Break(Down)

Break(Down)

Now that I’ve started off this post with one of the worst puns of all time, let’s begin.

There are three types of down that we have to become comfortable with first. Natal down, body down and powder down (yes, the word down will begin to lose all meaning soon. Please bear with me.) Natal down is primarily found on birds in their younger development, while body down is what is found underneath the contour feathers on birds when they have reached adolescence. Body down provides the warmth for the animal, trapping heat that the body gives off and storing it between the bristles of the feathers. Other than trapping warmth, the feathers offer some sort of water protection and buoyancy for waterfowl.

Human use of down began in several places all at once. There are records of it being sold to the Dutch from the Russians in the 1600s, being labeled as “bird down” while Norwegian cultures began using it for insulation as early as the 1890s. The Norwegian cultures harvest Eiderdown primarily, following strict guidelines for the harvesting of the feathers. However, the most common species (these days) to collect down from is Canadian geese. There are regulations that restrict the collection of feathers from these animals, though the majority of its cultivation comes from birds that are killed for their meat.

Since the majority of my experience with down comes from my work at REI, a lot of my knowledge is based around what the down does for the wearer. Often, especially in outdoor circles, down is measured in fill. This is a measure of the number of cubic inches displaced by an ounce of given feathers. The higher the feather’s fill power, the more those feathers will store heat from the source (in this case, jackets and coats). At REI, you will often hear terms like “550-fill” or “700-fill” thrown around with careless abandon by the employees. In light of a longer explanation, the down fill dictates the type of feathers that are used. In 550-fill coats, the feathers are larger and have less spaces between the fibers in which to store heat. In 800-fill coats, the feathers are much finer with more spaces for heat to be trapped (they also weigh quite a bit less, and are favored for lightweight gear and cold-weather conditions).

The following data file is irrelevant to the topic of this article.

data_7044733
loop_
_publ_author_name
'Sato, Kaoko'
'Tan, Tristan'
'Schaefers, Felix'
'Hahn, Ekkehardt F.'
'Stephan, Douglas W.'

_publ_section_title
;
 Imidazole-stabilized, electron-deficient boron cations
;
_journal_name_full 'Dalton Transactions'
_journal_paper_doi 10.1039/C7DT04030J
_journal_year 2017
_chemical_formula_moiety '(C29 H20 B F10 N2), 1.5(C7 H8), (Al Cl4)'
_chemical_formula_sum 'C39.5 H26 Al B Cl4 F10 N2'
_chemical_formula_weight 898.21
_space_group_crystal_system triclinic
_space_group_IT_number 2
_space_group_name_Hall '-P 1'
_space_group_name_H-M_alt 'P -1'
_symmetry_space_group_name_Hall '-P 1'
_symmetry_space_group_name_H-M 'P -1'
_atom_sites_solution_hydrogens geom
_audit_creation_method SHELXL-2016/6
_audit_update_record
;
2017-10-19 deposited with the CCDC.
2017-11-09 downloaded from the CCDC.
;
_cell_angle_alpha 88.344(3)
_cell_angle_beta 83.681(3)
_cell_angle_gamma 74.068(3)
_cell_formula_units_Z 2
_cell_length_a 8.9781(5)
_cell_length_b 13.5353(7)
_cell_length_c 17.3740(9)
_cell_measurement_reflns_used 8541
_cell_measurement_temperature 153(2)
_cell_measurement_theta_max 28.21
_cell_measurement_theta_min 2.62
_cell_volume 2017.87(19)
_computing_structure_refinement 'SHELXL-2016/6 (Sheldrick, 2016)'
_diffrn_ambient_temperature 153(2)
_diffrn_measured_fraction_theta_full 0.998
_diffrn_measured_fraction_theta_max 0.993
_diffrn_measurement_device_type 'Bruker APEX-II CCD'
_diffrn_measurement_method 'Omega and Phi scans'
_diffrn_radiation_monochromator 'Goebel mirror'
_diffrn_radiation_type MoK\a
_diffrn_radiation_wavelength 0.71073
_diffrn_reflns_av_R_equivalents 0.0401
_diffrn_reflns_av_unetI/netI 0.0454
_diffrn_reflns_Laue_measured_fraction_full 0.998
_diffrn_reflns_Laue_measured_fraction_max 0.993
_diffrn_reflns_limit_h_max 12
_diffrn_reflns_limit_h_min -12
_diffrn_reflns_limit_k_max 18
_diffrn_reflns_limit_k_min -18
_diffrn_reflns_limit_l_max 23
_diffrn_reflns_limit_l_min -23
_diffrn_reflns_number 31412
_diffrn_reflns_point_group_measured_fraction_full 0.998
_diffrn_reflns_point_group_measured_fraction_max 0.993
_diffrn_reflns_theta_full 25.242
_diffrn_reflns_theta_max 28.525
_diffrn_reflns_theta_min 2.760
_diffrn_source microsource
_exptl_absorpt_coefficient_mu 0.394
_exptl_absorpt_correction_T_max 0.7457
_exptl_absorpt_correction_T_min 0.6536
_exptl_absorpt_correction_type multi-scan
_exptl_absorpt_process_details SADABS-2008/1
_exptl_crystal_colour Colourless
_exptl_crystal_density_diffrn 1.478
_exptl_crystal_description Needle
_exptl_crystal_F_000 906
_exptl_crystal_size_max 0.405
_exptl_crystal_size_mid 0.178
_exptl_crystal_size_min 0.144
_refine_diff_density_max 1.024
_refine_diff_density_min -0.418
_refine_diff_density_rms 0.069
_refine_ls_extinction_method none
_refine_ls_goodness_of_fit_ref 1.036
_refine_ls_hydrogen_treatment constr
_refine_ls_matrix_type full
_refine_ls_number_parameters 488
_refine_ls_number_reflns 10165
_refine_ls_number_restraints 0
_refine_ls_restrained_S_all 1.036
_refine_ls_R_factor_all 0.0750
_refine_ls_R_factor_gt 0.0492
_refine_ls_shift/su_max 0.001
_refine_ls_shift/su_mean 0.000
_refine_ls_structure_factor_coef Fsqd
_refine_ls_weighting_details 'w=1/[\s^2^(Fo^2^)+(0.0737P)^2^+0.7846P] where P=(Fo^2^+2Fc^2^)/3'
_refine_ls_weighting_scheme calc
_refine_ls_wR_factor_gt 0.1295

One of the major drawbacks surrounding down insulation is the inability for it to remain warm if it gets wet. It will lose the ability to insulate almost completely, making a waterproof (or at least water resistant) layer on the outside almost mandatory. A lot of companies will add at the very least a DWR coating – durable water repellent – or, if they’re on the more expensive side, a full GORE-TEX layer on the outside. But that’s another aspect of clothing that we’ll have to explore sometime in the future.

Regardless, we have a decent understanding of how down functions as an insulator (and a very brief history of the beginning of down as a tradable material). Now I get to show you some of my favorite jackets I’ve seen recently, along with some point about what make them stand out in my mind.


When someone asks me, usually at work, “what’s your favorite parka?” I simply have to respond with this. It’s quite a bit above the bar for everyone’s average winter coat, but the construction warrants the rather extreme price tag. Featuring a top-of-the-line GORE-TEX outer shell, 800-fill down insulation and a length that reaches down to the middle of the thigh.

Essentially, this is the warmest city-built parka that Arc’teryx offers. Well worth the nearly $900 price tag, this is easily going to be my top recommendation for the winter months.